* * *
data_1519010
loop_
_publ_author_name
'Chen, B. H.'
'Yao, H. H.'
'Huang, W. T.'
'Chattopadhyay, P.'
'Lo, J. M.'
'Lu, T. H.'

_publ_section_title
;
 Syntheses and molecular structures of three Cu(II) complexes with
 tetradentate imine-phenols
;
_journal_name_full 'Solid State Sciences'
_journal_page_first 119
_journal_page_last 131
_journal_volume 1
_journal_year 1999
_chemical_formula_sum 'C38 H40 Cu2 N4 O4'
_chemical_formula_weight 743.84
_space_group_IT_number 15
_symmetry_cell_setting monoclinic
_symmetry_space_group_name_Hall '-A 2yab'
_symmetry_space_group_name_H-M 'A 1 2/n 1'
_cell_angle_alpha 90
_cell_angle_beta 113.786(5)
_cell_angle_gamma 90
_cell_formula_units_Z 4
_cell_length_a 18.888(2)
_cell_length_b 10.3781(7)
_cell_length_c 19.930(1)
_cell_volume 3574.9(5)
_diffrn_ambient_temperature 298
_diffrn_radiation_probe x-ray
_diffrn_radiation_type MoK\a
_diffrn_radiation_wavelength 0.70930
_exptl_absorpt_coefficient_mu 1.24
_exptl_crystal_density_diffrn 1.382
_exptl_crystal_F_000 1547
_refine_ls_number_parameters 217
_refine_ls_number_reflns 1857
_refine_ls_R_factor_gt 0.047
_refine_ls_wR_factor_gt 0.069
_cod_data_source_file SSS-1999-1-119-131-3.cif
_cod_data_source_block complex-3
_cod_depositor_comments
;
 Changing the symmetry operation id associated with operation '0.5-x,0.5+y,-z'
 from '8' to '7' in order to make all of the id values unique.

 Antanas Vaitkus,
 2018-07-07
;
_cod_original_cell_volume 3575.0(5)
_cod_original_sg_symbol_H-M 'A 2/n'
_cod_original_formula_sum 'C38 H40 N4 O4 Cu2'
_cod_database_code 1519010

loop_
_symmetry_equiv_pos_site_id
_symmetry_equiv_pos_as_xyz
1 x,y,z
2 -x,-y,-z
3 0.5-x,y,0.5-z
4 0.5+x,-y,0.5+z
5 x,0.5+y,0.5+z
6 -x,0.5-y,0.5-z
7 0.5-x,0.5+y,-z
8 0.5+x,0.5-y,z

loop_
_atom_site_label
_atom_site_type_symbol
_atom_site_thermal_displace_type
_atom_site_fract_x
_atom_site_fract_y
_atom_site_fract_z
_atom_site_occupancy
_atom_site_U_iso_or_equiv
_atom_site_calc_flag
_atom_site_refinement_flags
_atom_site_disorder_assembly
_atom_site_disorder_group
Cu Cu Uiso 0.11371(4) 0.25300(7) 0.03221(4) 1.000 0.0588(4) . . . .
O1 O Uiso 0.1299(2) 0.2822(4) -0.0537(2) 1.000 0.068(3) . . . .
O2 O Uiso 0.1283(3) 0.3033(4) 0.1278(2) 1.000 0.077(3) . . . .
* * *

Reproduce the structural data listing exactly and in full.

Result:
data_1519010
loop_
_publ_author_name
'Chen, B. H.'
'Yao, H. H.'
'Huang, W. T.'
'Chattopadhyay, P.'
'Lo, J. M.'
'Lu, T. H.'

_publ_section_title
;
 Syntheses and molecular structures of three Cu(II) complexes with
 tetradentate imine-phenols
;
_journal_name_full 'Solid State Sciences'
_journal_page_first 119
_journal_page_last 131
_journal_volume 1
_journal_year 1999
_chemical_formula_sum 'C38 H40 Cu2 N4 O4'
_chemical_formula_weight 743.84
_space_group_IT_number 15
_symmetry_cell_setting monoclinic
_symmetry_space_group_name_Hall '-A 2yab'
_symmetry_space_group_name_H-M 'A 1 2/n 1'
_cell_angle_alpha 90
_cell_angle_beta 113.786(5)
_cell_angle_gamma 90
_cell_formula_units_Z 4
_cell_length_a 18.888(2)
_cell_length_b 10.3781(7)
_cell_length_c 19.930(1)
_cell_volume 3574.9(5)
_diffrn_ambient_temperature 298
_diffrn_radiation_probe x-ray
_diffrn_radiation_type MoK\a
_diffrn_radiation_wavelength 0.70930
_exptl_absorpt_coefficient_mu 1.24
_exptl_crystal_density_diffrn 1.382
_exptl_crystal_F_000 1547
_refine_ls_number_parameters 217
_refine_ls_number_reflns 1857
_refine_ls_R_factor_gt 0.047
_refine_ls_wR_factor_gt 0.069
_cod_data_source_file SSS-1999-1-119-131-3.cif
_cod_data_source_block complex-3
_cod_depositor_comments
;
 Changing the symmetry operation id associated with operation '0.5-x,0.5+y,-z'
 from '8' to '7' in order to make all of the id values unique.

 Antanas Vaitkus,
 2018-07-07
;
_cod_original_cell_volume 3575.0(5)
_cod_original_sg_symbol_H-M 'A 2/n'
_cod_original_formula_sum 'C38 H40 N4 O4 Cu2'
_cod_database_code 1519010

loop_
_symmetry_equiv_pos_site_id
_symmetry_equiv_pos_as_xyz
1 x,y,z
2 -x,-y,-z
3 0.5-x,y,0.5-z
4 0.5+x,-y,0.5+z
5 x,0.5+y,0.5+z
6 -x,0.5-y,0.5-z
7 0.5-x,0.5+y,-z
8 0.5+x,0.5-y,z

loop_
_atom_site_label
_atom_site_type_symbol
_atom_site_thermal_displace_type
_atom_site_fract_x
_atom_site_fract_y
_atom_site_fract_z
_atom_site_occupancy
_atom_site_U_iso_or_equiv
_atom_site_calc_flag
_atom_site_refinement_flags
_atom_site_disorder_assembly
_atom_site_disorder_group
Cu Cu Uiso 0.11371(4) 0.25300(7) 0.03221(4) 1.000 0.0588(4) . . . .
O1 O Uiso 0.1299(2) 0.2822(4) -0.0537(2) 1.000 0.068(3) . . . .
O2 O Uiso 0.1283(3) 0.3033(4) 0.1278(2) 1.000 0.077(3) . . . .